This post may contain affiliate links or mention our own products, please check out our disclosure policy.

Who Needs an RV Supplemental Braking System?

This post was updated on April 25th, 2024

We “Brake” It Down Here

Bringing a towed car along with your RV is a great way to increase your mobility and see local attractions near your campsite. But if you’re bringing a “toad”, you’re going to want an RV supplemental braking system.

Class A motorhome towing a white car on a mountain road.
RV supplemental braking systems let you apply the brakes in your towed car at the same time as in your RV.

RV supplemental braking systems go between your RV and your towed car to help with braking – making you safer on the road. Let’s take a closer look at what an RV supplemental braking system is, why you may need one, and different options for buying one. 

What Is An RV Supplemental Braking System?

An RV supplemental braking system is a device that applies the brakes on your towed vehicle whenever you apply the brakes in your motorhome. There are four main types of supplemental braking systems:

Sign up for the newsletter today!

Please enter a valid email address.

An error occurred. Please try again later.

× logo

Thank you for subscribing to the Camper Smarts newsletter, keep your eye on your inbox for updates.

  1. Pre-set
  2. Proportional
  3. Direct
  4. Vacuum-assist

Pre-Set Systems

Pre-set systems are the most basic type of RV supplemental braking system. These are portable electric systems that connect to your RV and respond when your RV’s brake lights engage. When the brake signal reaches the device in the car, it responds by depressing an extended arm onto the brake pedal.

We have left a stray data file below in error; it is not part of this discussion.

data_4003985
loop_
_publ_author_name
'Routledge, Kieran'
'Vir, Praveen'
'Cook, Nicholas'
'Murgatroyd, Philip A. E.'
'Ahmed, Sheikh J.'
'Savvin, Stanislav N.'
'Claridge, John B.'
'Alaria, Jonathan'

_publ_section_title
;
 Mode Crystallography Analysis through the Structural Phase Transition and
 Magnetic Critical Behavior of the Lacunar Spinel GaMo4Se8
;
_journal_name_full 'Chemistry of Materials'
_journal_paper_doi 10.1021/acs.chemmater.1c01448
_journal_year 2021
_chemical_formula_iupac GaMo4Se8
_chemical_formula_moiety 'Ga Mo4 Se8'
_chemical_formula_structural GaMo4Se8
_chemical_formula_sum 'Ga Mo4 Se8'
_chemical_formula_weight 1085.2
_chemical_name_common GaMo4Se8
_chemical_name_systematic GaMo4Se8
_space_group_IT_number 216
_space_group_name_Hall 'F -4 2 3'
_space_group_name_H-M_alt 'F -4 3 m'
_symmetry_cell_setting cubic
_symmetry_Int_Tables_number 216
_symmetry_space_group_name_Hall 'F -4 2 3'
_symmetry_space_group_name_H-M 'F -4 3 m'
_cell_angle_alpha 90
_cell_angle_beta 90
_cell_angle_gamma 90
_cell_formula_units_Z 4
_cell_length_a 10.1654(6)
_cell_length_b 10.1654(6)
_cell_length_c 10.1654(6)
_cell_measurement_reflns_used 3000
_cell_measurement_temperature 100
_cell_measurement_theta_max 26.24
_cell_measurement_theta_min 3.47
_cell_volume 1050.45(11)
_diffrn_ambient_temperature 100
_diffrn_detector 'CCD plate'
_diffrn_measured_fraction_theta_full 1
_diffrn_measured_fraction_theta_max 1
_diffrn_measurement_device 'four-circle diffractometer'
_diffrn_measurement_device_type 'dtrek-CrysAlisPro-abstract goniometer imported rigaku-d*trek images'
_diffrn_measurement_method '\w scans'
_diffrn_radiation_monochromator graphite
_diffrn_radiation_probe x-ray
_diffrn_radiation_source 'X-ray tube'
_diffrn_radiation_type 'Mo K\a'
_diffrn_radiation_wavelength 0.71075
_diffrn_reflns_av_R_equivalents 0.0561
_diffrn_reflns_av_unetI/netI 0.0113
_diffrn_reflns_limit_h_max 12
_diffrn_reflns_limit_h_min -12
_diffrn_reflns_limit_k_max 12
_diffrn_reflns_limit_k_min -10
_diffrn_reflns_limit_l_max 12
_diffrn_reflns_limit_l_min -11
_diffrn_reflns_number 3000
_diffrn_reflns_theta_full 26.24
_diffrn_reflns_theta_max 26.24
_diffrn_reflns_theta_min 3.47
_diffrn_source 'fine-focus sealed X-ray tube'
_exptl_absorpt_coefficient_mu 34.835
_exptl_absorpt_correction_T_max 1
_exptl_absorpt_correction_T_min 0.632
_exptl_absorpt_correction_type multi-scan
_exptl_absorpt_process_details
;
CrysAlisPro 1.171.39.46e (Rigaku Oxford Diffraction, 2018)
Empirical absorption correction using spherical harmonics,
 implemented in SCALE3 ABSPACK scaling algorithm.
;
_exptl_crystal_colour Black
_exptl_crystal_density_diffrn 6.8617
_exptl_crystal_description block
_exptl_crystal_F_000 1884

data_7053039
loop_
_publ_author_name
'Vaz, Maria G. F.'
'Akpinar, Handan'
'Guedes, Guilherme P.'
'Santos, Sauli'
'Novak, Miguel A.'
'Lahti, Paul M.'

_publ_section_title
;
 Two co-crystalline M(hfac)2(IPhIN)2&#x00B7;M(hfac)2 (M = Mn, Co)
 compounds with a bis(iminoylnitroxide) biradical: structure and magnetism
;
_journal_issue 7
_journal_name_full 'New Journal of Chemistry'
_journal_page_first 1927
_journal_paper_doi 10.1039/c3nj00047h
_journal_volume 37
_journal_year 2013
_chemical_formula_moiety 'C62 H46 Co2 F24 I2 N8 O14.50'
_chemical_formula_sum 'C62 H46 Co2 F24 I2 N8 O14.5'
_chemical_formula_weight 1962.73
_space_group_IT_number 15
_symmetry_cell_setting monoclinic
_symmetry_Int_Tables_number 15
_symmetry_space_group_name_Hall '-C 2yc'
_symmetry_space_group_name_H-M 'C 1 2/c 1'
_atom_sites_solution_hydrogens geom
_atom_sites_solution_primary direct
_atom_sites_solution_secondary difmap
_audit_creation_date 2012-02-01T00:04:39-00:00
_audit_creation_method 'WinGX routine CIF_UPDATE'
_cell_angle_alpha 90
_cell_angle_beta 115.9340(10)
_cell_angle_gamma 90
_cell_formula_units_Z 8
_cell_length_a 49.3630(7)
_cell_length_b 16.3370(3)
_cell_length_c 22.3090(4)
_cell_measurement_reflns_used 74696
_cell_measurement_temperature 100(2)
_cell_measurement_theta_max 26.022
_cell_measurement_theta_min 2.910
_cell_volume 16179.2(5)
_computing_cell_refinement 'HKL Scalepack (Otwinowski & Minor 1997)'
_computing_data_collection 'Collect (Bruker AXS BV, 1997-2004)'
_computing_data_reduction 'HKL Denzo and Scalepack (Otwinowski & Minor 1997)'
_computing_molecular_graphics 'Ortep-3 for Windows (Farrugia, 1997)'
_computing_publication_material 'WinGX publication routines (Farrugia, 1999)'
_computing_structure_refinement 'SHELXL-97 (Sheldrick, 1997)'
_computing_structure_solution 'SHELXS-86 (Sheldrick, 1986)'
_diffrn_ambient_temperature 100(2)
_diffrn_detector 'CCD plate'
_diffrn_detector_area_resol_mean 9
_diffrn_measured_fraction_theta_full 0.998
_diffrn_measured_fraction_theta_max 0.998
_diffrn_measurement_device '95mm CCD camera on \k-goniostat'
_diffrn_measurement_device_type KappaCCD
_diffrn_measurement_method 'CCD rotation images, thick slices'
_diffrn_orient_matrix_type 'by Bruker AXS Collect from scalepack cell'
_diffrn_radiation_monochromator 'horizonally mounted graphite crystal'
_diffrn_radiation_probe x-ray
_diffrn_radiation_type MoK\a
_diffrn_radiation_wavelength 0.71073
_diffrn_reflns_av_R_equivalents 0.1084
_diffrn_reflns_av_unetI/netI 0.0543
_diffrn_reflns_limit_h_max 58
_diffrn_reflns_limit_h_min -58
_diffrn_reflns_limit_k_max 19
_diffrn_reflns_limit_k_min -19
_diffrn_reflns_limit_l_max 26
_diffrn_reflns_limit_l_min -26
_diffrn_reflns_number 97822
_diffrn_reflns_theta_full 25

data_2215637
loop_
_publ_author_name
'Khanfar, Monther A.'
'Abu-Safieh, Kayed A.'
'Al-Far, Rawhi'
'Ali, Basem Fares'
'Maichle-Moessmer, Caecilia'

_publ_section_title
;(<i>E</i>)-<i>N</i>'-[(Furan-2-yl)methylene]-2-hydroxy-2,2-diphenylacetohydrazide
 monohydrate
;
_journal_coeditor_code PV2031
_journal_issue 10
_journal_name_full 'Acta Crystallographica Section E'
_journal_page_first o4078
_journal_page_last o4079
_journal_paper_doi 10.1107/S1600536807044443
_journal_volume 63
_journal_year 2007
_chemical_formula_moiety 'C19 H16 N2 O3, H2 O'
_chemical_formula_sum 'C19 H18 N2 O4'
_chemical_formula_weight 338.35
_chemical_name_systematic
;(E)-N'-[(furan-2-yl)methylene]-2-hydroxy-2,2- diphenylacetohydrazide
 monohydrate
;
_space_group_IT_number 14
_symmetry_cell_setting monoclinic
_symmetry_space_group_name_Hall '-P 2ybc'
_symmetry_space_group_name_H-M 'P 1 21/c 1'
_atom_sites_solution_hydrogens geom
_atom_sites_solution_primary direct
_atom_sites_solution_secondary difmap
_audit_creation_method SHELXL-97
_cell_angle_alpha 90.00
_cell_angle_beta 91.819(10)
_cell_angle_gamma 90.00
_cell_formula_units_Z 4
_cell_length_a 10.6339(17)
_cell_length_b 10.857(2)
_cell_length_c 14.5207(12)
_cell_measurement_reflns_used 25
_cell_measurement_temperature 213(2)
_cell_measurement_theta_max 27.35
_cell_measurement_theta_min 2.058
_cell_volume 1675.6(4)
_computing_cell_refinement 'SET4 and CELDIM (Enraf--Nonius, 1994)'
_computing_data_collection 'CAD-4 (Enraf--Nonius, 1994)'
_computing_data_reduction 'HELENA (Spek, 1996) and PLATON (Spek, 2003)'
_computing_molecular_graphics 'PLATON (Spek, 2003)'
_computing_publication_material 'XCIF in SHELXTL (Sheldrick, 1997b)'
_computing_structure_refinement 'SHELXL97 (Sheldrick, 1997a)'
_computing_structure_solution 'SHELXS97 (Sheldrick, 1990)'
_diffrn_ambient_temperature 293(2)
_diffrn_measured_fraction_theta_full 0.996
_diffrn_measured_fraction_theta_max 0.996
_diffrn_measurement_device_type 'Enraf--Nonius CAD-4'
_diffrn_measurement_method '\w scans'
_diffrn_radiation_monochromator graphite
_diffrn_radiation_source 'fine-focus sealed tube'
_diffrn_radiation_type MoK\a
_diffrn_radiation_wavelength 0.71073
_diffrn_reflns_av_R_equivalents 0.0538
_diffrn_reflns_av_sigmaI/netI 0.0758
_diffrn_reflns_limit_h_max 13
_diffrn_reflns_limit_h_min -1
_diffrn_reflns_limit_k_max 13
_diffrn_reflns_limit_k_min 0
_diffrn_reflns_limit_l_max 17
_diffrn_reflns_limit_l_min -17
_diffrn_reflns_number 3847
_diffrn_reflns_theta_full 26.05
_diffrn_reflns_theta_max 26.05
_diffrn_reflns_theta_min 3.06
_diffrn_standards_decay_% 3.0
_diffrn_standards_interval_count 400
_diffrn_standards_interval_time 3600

These systems are portable and easy to install, but they don’t offer the accuracy or control of other types.

Proportional Systems

Proportional supplemental braking systems are the most popular type. They’re designed to sense when your RV slows down. The system then applies the brakes in your towed vehicle with proportional force to how you apply them in your RV – hence the name. 

Proportional systems are more accurate and provide finer control than pre-set systems. This braking system is able to provide emergency braking. 

Direct Systems

Direct systems connect directly to your RV’s brake lines to directly detect your brake timing and pressure and replicate those factors in your towed vehicle. These features make the system more difficult to install, but the benefit is that direct systems are highly accurate and responsive. Plus, direct braking systems never require manual adjustment. 

The downside of a direct system is you’ll need professional help or mechanical background to install it. 

Vacuum-Assist Systems

Many vehicles, particularly hybrids, won’t work with most RV supplemental braking systems because they utilize power-assist braking. Using a typical braking system with these vehicles can damage them. 

This is where vacuum-assist systems come in. The actual mechanics are a bit complicated, but basically, vacuum-assist systems tap into a vacuum source to safely and effectively apply braking force to cars with power-assist braking.

Vacuum-assist supplemental braking systems don’t offer full emergency braking, and the installation is fairly involved. However, if you have a vehicle with power-assist brakes, this braking system may be your only option. Alternatively, you could opt to tow your toad via a trailer or another means.

Who Needs an RV Supplemental Braking System and Why?

A Class A at an RV park with a Jeep attached to the tow bar
If you’re going to be towing a vehicle behind your RV, you need a supplemental braking system.

If you’re towing a vehicle behind your motorhome, you need a supplemental braking system. In fact, nearly anywhere you drive in the US and Canada, an RV supplemental braking system is a legal requirement if you’re towing any vehicle or trailer over a certain weight. Your RV’s warranty also likely requires you to use supplemental brakes when towing over a certain weight.